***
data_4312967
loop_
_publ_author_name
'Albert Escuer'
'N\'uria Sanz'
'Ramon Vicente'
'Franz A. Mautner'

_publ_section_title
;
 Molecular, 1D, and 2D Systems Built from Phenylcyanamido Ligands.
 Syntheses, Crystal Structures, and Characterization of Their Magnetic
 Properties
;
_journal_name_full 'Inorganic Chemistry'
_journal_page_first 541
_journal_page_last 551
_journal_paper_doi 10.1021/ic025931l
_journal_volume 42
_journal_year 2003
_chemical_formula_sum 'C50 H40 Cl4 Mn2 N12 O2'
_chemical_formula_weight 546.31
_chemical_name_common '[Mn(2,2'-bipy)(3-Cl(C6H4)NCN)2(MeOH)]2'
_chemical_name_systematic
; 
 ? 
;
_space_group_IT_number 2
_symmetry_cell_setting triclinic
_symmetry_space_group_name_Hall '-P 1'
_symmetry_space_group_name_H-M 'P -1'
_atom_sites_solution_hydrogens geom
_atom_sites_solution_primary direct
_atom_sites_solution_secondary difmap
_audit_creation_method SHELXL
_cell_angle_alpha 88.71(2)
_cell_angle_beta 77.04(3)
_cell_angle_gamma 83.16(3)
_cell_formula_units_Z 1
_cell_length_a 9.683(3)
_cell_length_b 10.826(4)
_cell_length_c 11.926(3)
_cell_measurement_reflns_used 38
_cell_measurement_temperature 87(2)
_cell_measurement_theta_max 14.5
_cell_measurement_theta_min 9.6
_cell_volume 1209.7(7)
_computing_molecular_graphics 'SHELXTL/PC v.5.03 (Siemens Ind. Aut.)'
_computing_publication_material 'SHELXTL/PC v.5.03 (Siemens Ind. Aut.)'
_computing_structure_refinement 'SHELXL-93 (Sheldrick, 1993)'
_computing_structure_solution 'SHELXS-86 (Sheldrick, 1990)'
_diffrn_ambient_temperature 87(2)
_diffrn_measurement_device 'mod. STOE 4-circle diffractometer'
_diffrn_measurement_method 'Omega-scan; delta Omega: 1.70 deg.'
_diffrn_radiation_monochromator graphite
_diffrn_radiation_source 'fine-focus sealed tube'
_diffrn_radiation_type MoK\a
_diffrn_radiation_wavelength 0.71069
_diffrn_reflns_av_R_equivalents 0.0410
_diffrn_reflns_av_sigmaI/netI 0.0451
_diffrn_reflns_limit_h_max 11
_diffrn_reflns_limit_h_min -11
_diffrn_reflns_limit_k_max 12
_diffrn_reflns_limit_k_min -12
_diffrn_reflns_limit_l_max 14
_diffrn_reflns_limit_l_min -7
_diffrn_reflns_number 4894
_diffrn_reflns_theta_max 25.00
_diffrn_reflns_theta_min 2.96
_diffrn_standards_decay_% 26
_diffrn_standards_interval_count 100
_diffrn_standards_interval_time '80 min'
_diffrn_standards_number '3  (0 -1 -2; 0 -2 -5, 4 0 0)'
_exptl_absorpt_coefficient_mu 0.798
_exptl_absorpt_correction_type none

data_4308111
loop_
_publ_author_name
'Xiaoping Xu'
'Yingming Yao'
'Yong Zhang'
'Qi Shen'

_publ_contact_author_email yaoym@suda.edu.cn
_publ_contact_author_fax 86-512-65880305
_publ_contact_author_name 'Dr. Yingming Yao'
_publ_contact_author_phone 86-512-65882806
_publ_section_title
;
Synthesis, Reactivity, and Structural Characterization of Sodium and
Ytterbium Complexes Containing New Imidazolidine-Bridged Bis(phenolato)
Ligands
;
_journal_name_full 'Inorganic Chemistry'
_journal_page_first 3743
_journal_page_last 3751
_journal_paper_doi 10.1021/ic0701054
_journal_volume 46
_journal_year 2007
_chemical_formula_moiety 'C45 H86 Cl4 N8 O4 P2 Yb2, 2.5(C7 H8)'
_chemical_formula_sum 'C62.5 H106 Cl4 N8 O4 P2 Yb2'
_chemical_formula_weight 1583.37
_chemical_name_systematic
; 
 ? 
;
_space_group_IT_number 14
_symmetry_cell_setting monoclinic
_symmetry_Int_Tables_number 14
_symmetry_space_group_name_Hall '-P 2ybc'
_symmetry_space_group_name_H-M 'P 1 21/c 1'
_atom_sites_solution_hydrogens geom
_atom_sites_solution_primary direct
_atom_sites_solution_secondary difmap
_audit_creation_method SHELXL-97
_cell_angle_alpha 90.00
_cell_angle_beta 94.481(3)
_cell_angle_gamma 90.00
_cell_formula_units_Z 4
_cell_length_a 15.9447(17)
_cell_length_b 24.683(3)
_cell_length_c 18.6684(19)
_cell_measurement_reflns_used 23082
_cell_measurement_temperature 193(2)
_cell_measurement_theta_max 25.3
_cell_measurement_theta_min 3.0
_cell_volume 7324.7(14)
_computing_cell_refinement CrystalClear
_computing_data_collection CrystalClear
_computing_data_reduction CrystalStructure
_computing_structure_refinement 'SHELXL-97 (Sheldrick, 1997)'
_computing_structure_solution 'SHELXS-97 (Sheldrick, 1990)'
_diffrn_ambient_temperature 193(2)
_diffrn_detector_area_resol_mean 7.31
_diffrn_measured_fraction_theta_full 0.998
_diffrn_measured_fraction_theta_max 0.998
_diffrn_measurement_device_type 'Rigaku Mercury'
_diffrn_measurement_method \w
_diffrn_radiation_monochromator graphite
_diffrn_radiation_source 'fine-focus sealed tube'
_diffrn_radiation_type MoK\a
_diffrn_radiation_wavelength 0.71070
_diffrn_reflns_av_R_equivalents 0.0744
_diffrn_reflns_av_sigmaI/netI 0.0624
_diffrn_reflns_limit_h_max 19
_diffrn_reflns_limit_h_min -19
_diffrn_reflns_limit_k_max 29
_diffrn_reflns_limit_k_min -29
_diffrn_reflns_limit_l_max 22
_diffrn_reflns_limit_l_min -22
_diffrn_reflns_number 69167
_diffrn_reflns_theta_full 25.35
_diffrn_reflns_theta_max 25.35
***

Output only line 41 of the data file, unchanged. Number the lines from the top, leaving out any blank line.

_cell_length_c 11.926(3)